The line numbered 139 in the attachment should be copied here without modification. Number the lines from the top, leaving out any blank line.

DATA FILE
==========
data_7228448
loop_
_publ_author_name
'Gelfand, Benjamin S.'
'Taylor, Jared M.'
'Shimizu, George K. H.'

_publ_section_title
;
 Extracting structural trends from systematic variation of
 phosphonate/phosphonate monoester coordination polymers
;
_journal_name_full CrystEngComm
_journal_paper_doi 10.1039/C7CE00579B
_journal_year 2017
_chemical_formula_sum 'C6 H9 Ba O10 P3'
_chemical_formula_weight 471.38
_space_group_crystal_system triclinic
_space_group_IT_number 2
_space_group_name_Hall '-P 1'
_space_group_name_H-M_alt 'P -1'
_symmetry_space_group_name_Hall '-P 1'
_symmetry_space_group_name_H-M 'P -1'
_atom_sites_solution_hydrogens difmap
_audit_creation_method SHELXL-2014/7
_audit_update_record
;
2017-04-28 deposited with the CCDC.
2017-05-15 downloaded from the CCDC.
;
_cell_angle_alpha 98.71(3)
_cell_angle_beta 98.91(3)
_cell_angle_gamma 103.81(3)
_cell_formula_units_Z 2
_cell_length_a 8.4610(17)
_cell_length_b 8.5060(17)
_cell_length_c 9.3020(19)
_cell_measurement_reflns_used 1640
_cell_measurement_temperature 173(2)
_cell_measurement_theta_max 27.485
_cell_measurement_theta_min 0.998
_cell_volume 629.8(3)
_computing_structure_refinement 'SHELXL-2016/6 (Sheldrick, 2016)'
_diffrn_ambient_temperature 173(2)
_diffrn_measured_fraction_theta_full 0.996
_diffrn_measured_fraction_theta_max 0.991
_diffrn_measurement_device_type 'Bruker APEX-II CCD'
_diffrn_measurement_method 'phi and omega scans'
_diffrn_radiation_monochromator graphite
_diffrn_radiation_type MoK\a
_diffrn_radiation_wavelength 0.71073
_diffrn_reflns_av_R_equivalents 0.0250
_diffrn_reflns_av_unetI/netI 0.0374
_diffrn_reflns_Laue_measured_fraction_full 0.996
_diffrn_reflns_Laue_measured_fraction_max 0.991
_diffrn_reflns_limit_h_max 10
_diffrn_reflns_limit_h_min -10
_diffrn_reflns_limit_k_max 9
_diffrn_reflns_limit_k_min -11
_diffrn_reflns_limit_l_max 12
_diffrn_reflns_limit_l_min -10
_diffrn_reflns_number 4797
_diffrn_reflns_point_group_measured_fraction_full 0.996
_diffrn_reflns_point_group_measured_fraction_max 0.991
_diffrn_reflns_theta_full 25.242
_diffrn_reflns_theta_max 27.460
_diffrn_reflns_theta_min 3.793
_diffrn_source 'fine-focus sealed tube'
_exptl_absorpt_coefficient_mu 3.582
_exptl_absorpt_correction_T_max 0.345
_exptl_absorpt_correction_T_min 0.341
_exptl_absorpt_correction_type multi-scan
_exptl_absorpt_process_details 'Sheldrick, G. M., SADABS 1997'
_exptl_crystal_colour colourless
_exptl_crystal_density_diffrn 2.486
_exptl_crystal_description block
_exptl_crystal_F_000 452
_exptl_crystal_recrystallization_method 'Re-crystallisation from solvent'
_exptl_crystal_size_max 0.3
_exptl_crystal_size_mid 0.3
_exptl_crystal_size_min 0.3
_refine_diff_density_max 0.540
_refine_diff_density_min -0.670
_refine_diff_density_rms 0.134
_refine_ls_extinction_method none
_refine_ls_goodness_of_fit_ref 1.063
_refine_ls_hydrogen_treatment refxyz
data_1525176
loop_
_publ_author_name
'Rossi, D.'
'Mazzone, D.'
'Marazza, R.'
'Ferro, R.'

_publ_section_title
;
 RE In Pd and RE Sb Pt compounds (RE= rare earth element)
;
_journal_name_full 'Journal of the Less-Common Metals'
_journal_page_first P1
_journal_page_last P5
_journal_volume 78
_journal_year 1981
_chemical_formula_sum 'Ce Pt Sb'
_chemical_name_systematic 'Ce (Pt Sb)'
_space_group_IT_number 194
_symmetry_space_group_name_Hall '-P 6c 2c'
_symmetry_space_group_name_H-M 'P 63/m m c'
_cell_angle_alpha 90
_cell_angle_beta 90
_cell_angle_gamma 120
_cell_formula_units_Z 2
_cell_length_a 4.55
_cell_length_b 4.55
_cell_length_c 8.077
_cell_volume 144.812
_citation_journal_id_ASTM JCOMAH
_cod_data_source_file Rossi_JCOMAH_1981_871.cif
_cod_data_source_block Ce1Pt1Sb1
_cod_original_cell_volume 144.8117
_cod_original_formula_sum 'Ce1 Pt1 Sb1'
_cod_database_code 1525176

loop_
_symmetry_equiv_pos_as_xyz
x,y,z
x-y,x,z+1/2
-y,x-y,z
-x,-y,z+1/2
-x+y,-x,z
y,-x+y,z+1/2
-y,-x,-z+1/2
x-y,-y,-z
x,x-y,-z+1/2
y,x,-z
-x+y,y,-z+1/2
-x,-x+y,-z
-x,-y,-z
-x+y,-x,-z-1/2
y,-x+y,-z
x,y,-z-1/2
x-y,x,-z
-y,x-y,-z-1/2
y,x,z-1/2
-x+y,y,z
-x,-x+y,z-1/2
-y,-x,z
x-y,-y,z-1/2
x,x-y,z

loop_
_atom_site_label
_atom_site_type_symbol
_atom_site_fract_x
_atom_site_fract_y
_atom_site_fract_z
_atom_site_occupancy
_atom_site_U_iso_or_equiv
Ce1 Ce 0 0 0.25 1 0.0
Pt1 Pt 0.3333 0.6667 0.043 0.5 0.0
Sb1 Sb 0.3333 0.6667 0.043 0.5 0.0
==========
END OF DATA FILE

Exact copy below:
x,y,-z-1/2